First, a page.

Jennifer :

And I think those are really important points. And I completely agree that distributed kind of revision process is really going to help you to have those reflective moments and make those connections and links with everything you're going to need within the exam. And this is completely right, that will then enable you to transfer the information over from your short term memory to your long term memory. And that's going to be helpful to assist you when you then go into the exam. And then you need to really think about and try to identify and understand how you're going to break down the exam in the actual exam. So you kind of as Liz has said, when she was feeling anxious, she maybe didn't go in with a plan at that time. But if you think about an exam overall you need to be going in, you'll know what amount of time you're going to have, be able to roughly see how many questions you've got once you started the exam. And it's about breaking that process down. Think about how much time you've got, think how many questions you've got, and try and divide that. You also will might possibly be able to see how many marks you'll get per question. If you've been given three marks for a question, they probably want three key points or three elements within that question, and its answer. So it's thinking about that as well. Sometimes it's not about just answering the questions, have I put enough information in the answer of the question to gain all of those marks that have been allocated to it. And it's about that pacing and timing process as well. Be aware of how much time you've got. Again, as I said before, exams are not my forte. And what used to happen to me and I could take this right back to high school. I would start an exam, and I would get stuck on a question. And I would stay on that question. And I would waste time because I need to answer this question before I move on. And that's probably a lack of planning and experience to go okay, right, I spent enough time on this question, I need to move forward and look at other stuff. And if I have time at the end, I can go back to that and check it as well. And I suppose is that unnerving process as well, when you say had a two hour exam, and the person sat next to you has got up after 20 minutes, and has left and then you're like, oh, no they've done it all in 20 minutes. Just remember what you do, or what they've done in their exam, which you shouldn't know. But you don't know what the quality is, they might have done really well. And they might not have. But what you've got to think of is use all of that time that you've been allocated for the exam you should be checking you should be proofreading what you've put. See if you can add anything else. What would you say Liz?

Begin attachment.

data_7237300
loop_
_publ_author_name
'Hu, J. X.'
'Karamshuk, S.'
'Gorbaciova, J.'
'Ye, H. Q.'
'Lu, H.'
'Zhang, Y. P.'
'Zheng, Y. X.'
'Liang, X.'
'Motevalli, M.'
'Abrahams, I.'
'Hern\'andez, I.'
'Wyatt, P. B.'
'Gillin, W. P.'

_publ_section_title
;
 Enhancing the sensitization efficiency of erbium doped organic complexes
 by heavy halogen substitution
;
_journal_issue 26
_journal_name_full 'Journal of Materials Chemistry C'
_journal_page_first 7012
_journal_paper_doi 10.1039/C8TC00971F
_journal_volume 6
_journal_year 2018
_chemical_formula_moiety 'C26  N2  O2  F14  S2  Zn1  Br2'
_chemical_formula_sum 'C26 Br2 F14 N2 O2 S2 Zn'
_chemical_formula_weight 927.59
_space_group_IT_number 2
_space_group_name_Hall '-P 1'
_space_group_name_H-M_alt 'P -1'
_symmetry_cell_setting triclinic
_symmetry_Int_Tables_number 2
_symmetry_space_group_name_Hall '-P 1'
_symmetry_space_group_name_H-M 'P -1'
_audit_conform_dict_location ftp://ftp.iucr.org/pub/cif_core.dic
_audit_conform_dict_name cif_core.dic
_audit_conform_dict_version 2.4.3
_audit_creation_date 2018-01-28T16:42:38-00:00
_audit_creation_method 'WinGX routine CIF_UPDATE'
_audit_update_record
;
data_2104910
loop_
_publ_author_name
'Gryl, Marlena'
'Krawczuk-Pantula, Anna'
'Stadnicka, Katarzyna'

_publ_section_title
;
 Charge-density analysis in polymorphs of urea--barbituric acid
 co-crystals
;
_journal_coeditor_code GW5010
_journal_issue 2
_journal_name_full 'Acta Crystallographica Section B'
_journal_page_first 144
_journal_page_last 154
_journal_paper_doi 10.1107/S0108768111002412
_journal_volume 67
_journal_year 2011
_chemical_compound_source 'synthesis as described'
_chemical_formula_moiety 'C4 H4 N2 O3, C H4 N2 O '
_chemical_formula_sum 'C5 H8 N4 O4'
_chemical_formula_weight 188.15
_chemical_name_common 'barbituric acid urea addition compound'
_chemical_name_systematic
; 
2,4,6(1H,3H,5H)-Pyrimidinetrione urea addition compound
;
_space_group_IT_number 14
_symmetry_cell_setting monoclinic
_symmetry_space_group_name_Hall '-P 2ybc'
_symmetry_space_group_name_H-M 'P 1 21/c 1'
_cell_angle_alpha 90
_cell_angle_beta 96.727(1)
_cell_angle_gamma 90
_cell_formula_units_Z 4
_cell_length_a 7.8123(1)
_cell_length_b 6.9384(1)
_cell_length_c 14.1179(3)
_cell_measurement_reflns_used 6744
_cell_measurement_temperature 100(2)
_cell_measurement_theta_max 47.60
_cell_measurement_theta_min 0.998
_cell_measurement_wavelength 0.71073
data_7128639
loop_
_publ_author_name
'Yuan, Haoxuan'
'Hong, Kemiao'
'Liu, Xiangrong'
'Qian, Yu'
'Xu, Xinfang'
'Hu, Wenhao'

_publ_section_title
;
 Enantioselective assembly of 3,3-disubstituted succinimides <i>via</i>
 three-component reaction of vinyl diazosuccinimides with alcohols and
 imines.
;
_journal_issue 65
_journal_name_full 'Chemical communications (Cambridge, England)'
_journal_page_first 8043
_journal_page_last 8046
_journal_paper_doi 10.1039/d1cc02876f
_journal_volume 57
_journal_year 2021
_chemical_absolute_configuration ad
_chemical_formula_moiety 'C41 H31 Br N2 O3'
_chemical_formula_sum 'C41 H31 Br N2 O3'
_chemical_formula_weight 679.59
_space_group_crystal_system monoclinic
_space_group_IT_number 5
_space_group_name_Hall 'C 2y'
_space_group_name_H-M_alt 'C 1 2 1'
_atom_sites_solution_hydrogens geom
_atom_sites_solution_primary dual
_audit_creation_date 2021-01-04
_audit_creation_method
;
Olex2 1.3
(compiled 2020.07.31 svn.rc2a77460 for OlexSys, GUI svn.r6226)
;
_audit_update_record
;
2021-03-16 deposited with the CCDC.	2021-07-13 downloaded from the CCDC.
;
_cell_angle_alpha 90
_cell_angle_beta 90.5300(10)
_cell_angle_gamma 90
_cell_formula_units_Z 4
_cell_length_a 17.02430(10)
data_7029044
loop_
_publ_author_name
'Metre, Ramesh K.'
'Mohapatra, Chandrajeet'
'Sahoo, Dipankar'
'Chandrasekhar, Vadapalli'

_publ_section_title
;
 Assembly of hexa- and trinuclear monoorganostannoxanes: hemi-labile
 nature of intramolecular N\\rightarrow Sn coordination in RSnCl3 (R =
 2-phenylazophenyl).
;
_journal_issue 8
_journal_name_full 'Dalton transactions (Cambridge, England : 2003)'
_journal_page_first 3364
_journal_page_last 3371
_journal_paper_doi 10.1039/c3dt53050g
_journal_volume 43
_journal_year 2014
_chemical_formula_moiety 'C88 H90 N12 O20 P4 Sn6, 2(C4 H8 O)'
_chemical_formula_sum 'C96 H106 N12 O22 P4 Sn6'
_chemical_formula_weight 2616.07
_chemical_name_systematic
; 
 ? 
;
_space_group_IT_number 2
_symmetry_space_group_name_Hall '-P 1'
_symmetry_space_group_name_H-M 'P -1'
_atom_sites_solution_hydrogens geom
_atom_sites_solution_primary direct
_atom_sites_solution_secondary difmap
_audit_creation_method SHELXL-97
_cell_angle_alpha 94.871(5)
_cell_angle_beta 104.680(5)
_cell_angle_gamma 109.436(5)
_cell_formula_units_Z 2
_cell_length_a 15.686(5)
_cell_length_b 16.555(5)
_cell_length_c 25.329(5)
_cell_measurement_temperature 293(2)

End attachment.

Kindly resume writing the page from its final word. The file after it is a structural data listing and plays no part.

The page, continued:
Liz :